Friday, July 19, 2019

The Robot vs. The Aztec Mummy

The Robot vs. The Aztec Mummy (aka La Momia Azteca contra el Robot Humano)
Rafael Portillo

Super-criminal The Bat aka Dr. Krupp (Luis Aceves CastaƱeda) wants nothing more than the breastplate and bracelet of the ancient Aztec warrior (and now mummy) Popoca. He hasn’t had much luck in his previous attempts, so this time he settles on building his own remote-controlled robot out of lead shielding… and a dead body.

The Robot vs. The Aztec Mummy is actually the final entry in a trilogy of Aztec mummy films, the other two being The Aztec Mummy (aka La Momia Azteca) (1957), and The Curse of the Aztec Mummy (aka La MaldiciĆ³n de la Momia Azteca) (1957). There is no need to watch the previous two films (although you should because they are fun slices of golden age Mexican movie horror) because out of Robot’s sixty-five minute run, a good thirty-five minutes consists entirely of flashback scenes from the previous two films. It’s all linked together by some narration, but there’s nothing terribly completed going on: there’s a mummy, there’s the bad guy who wants the mummy’s breastplate and bracelet, repeat three times.

Someone has been watching the first half of the movie I see...
What each movie does offer is a slight twist each time on the scenario, the first two movies present the story as a classic Universal style horror movie and a luchador action film respectively. The Robot vs. The Aztec Mummy serves up some science-fiction with the inclusion of a radium powered human corpse in a robot suit. The robot suit is suitably goofy looking with its square body and long arms ending in clamps, but there is something slightly unnerving about seeing it topped with a human head inside the silver domed helmet.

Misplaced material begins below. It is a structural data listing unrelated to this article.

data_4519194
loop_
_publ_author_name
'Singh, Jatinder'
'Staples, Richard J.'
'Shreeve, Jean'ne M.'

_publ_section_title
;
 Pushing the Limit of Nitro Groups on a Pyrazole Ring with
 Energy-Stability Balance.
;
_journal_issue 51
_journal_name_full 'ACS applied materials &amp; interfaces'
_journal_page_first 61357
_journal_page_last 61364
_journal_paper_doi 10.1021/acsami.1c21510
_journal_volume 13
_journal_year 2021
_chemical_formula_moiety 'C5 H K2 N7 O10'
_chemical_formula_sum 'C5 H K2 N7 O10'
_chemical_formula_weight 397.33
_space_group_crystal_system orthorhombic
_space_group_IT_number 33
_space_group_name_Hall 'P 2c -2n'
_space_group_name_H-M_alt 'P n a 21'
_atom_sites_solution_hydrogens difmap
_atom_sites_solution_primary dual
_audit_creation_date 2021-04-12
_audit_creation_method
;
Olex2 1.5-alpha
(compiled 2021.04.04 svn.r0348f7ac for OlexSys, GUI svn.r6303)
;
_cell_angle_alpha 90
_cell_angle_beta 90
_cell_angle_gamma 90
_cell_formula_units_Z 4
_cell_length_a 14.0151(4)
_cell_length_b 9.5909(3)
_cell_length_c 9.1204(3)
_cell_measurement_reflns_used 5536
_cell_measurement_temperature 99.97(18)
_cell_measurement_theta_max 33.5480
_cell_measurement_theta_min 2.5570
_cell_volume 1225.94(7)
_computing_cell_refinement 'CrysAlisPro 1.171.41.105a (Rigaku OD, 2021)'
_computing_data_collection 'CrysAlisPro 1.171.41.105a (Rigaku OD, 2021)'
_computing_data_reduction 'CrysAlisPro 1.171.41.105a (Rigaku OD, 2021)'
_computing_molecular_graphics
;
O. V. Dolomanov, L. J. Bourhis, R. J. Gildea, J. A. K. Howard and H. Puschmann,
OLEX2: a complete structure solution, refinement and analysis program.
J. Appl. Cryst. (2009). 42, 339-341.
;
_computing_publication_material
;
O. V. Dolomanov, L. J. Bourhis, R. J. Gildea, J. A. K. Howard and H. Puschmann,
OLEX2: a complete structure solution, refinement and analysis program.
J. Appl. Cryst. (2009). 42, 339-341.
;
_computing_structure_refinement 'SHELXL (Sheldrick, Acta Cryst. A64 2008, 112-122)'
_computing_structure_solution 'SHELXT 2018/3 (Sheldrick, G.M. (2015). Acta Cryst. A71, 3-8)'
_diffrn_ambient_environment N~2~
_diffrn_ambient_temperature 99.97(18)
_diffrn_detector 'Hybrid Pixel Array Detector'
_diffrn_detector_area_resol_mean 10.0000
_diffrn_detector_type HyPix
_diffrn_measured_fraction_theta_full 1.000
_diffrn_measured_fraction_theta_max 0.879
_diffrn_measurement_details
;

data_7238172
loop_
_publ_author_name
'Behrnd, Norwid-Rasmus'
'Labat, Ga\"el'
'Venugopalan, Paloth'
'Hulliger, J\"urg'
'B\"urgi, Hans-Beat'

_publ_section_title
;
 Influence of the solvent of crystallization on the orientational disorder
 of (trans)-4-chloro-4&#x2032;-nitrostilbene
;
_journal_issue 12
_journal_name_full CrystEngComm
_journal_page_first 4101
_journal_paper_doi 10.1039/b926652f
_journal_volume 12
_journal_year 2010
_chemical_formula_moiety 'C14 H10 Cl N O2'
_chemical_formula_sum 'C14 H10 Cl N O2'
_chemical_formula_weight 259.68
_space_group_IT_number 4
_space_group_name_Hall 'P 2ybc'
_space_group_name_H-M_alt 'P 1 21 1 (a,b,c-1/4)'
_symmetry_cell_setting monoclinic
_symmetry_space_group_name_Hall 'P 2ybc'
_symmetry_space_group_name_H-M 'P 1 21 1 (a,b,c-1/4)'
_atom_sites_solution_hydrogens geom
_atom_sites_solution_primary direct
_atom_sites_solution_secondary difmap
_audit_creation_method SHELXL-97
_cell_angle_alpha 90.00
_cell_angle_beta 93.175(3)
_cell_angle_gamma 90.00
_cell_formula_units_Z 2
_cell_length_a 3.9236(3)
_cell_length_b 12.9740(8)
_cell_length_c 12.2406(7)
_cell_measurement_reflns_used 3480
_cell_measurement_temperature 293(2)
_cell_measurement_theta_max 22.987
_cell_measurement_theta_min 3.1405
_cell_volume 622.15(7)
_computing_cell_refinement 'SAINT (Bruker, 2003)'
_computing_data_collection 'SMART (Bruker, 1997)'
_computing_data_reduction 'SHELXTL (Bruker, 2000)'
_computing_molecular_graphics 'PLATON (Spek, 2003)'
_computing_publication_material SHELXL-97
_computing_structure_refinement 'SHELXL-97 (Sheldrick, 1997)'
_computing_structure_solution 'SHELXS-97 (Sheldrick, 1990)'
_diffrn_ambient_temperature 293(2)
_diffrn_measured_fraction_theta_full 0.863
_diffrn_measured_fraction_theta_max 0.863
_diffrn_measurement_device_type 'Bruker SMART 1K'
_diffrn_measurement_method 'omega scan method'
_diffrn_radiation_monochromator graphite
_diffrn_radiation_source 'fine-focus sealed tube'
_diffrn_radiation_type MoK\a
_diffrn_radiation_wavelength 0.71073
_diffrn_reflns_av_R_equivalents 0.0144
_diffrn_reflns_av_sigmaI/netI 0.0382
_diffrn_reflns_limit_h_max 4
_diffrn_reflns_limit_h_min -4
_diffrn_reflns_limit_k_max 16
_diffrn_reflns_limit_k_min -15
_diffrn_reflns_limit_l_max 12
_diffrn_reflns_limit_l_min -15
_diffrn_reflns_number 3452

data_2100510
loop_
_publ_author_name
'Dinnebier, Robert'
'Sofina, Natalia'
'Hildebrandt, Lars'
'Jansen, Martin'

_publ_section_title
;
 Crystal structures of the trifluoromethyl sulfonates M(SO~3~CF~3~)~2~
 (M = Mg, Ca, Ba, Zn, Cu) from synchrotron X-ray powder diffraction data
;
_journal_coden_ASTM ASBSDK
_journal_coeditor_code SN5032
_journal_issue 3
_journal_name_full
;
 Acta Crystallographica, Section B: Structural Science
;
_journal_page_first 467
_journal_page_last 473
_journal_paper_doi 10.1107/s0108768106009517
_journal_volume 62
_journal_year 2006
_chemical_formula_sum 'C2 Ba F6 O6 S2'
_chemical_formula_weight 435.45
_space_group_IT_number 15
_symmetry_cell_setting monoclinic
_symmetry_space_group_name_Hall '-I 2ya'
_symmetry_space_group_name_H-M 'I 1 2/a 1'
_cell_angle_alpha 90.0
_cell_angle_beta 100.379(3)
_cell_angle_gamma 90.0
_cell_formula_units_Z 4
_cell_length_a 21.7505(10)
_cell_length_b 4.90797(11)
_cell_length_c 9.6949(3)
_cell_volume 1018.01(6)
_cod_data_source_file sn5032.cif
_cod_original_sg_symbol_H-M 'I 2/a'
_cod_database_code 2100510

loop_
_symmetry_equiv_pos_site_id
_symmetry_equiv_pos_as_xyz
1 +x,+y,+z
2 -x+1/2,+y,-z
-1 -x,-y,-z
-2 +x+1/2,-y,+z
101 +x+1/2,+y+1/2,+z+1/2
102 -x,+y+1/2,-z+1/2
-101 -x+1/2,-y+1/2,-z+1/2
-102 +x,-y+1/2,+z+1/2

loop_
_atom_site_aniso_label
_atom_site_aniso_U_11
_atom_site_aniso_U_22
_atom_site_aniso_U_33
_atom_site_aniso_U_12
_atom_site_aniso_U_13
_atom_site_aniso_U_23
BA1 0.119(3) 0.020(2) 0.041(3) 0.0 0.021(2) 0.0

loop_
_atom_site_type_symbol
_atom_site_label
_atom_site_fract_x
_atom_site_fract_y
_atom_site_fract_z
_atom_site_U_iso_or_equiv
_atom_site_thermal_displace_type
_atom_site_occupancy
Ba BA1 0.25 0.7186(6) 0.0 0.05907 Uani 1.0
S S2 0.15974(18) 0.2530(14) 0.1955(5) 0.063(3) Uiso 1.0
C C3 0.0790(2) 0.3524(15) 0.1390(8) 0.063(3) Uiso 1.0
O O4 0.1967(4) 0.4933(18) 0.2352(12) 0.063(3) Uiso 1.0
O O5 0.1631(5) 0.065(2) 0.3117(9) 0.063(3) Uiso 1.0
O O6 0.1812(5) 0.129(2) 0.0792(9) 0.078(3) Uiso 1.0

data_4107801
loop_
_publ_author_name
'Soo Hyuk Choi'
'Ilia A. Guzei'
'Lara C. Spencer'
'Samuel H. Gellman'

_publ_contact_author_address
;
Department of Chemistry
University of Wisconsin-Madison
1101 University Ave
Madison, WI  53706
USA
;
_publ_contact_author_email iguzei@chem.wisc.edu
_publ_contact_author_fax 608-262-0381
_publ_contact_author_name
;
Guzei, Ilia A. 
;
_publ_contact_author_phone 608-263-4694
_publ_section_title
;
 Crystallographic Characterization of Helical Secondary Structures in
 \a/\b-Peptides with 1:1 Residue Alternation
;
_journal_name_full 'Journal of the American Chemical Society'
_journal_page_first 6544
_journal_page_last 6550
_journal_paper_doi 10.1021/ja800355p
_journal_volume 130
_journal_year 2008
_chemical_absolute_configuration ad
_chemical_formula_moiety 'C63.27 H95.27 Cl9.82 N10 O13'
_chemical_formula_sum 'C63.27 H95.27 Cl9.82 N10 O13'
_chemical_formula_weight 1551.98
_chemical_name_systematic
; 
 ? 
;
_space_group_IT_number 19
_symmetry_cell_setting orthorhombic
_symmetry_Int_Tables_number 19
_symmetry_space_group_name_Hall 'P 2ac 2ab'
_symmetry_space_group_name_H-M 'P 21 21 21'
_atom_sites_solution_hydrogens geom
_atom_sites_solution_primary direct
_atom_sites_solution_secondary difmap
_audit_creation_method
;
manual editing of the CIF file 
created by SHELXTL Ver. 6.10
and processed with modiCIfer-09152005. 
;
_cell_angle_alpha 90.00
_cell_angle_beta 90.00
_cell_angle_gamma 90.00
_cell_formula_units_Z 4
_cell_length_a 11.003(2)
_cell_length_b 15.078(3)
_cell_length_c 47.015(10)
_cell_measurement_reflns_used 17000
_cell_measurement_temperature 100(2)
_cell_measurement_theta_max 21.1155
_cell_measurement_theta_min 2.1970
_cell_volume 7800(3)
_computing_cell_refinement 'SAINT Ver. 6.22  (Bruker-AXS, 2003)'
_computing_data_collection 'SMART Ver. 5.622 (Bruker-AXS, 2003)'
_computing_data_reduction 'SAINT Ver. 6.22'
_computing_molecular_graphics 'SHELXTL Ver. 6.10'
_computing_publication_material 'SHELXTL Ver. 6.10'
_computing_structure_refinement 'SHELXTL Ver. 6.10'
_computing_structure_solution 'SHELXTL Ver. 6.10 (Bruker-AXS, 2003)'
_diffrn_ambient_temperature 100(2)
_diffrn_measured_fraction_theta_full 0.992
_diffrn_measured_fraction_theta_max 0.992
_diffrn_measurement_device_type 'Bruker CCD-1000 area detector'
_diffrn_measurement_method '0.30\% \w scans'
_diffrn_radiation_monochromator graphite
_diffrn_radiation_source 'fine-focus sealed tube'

It is some kind of unspoken rule that when a genre movie promises a spectacular showdown that it only happens in the closing moments of the film, and also that is short and that it is underwhelming. (see Sadako vs. Kayako (2016), Friday the 13th part VII: The New Blood (1988), and two dozen Asylum movies featuring one monster fighting with another.)  The Robot vs. the Aztec Mummy honors this tradition with a battle scene consisting of both combatants shoving each other around for two minutes.

"Every time I'm in the middle of my eternal slumber I gotta get up and take a leak."
Even if the individual parts of the movie don’t work, there is a kind of joyous trainwreck in splicing three narratives together along with an equal number of genre conventions. For all their budget constraints, Mexican horror films from this period just ooze with a creepy atmosphere that is filled with dark crypts and misty graveyards. The sound of the mummy shuffling through the dark is an effective horror moment, as is the mummy tossing The Bat into a pit of snakes. One of the Bat’s henchman railing over how the mummy ruined his face is an unexpected emotional beat. There numerous little quirks like this that keep it engaging.

The Robot vs. The Aztec Mummy is a big cheap mess, but there is campy fun happening and just a little bit of legitimate horror to be found. If you are looking for something quirky to fill an hour of your life it is worth digging up.

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